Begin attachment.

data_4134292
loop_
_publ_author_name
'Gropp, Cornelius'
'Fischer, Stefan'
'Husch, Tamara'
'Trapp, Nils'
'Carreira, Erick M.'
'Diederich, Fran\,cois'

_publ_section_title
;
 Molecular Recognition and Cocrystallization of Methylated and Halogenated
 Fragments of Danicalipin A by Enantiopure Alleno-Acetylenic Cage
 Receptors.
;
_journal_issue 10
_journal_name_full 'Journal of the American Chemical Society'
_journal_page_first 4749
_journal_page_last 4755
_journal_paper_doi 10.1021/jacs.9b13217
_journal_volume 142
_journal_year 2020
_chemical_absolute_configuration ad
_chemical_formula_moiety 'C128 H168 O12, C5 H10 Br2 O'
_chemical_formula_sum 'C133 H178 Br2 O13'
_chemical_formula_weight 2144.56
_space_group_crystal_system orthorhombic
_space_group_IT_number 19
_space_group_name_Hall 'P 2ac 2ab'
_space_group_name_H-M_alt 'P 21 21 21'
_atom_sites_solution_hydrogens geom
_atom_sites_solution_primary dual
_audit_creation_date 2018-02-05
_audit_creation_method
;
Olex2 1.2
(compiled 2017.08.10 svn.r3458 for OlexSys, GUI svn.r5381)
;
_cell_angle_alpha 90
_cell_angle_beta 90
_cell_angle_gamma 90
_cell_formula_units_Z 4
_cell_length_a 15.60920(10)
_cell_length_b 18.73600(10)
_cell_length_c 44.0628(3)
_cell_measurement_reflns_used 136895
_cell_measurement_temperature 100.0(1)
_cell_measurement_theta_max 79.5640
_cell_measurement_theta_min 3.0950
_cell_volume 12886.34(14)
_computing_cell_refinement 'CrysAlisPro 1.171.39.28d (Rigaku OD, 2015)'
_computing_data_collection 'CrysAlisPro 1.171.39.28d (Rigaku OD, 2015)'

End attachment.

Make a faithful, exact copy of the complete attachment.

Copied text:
data_4134292
loop_
_publ_author_name
'Gropp, Cornelius'
'Fischer, Stefan'
'Husch, Tamara'
'Trapp, Nils'
'Carreira, Erick M.'
'Diederich, Fran\,cois'

_publ_section_title
;
 Molecular Recognition and Cocrystallization of Methylated and Halogenated
 Fragments of Danicalipin A by Enantiopure Alleno-Acetylenic Cage
 Receptors.
;
_journal_issue 10
_journal_name_full 'Journal of the American Chemical Society'
_journal_page_first 4749
_journal_page_last 4755
_journal_paper_doi 10.1021/jacs.9b13217
_journal_volume 142
_journal_year 2020
_chemical_absolute_configuration ad
_chemical_formula_moiety 'C128 H168 O12, C5 H10 Br2 O'
_chemical_formula_sum 'C133 H178 Br2 O13'
_chemical_formula_weight 2144.56
_space_group_crystal_system orthorhombic
_space_group_IT_number 19
_space_group_name_Hall 'P 2ac 2ab'
_space_group_name_H-M_alt 'P 21 21 21'
_atom_sites_solution_hydrogens geom
_atom_sites_solution_primary dual
_audit_creation_date 2018-02-05
_audit_creation_method
;
Olex2 1.2
(compiled 2017.08.10 svn.r3458 for OlexSys, GUI svn.r5381)
;
_cell_angle_alpha 90
_cell_angle_beta 90
_cell_angle_gamma 90
_cell_formula_units_Z 4
_cell_length_a 15.60920(10)
_cell_length_b 18.73600(10)
_cell_length_c 44.0628(3)
_cell_measurement_reflns_used 136895
_cell_measurement_temperature 100.0(1)
_cell_measurement_theta_max 79.5640
_cell_measurement_theta_min 3.0950
_cell_volume 12886.34(14)
_computing_cell_refinement 'CrysAlisPro 1.171.39.28d (Rigaku OD, 2015)'
_computing_data_collection 'CrysAlisPro 1.171.39.28d (Rigaku OD, 2015)'